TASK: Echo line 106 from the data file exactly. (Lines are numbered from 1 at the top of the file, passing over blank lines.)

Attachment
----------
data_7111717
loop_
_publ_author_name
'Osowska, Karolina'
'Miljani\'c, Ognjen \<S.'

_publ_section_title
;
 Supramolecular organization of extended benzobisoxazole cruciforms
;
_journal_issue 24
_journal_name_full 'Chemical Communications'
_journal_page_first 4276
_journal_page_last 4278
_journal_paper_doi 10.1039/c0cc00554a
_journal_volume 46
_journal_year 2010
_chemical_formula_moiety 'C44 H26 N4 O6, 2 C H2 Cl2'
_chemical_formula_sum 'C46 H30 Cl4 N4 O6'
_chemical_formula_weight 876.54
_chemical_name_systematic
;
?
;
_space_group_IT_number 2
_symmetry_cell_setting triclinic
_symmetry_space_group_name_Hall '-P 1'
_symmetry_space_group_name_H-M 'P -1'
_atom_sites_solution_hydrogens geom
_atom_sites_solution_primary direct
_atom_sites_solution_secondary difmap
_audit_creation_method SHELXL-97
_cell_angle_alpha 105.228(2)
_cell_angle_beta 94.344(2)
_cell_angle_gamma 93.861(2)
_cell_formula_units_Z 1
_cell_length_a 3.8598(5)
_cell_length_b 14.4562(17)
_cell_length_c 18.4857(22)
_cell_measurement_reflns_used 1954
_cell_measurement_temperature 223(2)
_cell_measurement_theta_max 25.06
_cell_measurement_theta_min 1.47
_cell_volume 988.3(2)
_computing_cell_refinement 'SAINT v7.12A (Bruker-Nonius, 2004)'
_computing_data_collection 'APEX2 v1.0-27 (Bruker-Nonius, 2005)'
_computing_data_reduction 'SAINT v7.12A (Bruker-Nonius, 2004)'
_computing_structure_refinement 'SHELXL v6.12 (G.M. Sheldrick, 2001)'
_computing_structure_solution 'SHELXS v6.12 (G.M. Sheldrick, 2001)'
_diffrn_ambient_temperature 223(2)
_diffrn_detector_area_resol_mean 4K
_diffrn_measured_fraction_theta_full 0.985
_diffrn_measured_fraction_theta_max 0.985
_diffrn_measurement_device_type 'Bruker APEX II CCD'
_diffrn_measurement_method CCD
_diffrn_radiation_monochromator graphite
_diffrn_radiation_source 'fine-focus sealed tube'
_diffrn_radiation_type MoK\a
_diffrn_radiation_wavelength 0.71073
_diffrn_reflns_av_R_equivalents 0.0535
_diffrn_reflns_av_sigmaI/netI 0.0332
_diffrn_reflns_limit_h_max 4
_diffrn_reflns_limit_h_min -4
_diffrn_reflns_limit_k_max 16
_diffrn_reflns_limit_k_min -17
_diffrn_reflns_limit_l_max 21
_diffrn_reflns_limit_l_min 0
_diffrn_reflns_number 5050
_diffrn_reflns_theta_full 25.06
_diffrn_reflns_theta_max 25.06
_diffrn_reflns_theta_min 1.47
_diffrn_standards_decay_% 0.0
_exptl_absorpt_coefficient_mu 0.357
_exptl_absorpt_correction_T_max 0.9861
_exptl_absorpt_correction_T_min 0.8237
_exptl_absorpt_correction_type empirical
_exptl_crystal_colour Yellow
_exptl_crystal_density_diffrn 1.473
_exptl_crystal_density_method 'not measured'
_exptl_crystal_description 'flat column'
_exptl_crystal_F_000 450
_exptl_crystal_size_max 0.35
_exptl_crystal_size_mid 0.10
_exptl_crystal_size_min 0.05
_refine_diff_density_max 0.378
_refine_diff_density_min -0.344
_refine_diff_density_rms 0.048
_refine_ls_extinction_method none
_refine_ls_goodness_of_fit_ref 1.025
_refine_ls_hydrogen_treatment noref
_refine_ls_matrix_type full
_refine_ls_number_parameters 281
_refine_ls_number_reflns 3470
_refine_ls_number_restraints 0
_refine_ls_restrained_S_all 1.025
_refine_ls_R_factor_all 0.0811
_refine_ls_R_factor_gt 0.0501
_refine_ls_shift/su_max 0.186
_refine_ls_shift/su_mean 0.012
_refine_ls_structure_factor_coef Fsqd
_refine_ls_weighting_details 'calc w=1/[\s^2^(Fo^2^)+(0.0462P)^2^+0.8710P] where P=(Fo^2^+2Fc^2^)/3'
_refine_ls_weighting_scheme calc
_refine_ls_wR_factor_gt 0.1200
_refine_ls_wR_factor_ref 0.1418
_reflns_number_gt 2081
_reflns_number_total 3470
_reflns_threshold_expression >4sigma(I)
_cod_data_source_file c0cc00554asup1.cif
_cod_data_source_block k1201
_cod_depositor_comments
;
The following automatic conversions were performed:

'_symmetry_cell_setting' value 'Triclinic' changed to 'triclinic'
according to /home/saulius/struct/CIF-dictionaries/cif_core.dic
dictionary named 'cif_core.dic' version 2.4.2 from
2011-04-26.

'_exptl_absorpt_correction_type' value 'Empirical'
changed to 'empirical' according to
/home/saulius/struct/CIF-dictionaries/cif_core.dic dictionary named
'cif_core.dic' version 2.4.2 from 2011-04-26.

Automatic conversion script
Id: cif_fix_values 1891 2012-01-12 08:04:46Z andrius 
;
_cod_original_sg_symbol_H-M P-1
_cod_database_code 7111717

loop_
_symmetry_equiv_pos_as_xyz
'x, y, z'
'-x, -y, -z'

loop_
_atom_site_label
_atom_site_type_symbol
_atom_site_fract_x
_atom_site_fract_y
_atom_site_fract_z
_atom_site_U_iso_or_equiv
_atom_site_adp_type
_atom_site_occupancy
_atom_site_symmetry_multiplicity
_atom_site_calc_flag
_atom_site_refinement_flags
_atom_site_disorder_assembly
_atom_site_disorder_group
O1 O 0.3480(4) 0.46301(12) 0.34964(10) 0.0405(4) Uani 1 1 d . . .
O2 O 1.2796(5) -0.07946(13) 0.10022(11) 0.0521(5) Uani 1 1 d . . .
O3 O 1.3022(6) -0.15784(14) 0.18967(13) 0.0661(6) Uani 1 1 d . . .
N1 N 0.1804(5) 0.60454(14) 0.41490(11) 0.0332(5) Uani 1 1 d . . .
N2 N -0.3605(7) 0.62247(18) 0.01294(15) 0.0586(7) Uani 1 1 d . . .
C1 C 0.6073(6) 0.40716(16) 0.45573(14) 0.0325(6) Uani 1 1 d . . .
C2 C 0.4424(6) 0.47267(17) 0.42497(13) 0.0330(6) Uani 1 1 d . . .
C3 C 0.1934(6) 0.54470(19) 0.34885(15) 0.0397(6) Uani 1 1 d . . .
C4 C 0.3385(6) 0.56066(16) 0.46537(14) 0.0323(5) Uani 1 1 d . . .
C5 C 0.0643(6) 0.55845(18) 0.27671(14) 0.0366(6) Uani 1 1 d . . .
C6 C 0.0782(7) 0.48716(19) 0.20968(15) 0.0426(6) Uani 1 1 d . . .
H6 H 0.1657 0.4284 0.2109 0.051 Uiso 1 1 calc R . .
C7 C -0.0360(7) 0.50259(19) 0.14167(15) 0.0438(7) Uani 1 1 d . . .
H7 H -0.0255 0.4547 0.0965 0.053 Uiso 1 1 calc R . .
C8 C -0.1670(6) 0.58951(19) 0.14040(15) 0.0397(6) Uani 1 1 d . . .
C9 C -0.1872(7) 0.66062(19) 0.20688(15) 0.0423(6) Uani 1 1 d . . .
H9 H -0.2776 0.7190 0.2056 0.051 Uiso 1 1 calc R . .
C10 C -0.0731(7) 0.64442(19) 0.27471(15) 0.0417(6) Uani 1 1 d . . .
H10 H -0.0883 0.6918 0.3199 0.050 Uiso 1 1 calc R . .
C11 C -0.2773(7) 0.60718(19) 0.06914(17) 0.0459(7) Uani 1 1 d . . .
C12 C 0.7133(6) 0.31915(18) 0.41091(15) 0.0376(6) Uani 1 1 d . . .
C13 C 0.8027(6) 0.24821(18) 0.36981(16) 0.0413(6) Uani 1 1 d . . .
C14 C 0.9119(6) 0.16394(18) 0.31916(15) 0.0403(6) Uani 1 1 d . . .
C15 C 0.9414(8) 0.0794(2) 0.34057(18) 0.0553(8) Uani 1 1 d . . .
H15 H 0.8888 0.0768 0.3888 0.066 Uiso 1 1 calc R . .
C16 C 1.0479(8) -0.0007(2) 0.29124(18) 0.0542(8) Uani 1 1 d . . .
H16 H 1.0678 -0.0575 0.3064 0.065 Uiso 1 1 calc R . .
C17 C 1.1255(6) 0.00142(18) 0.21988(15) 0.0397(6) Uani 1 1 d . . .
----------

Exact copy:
_reflns_threshold_expression >4sigma(I)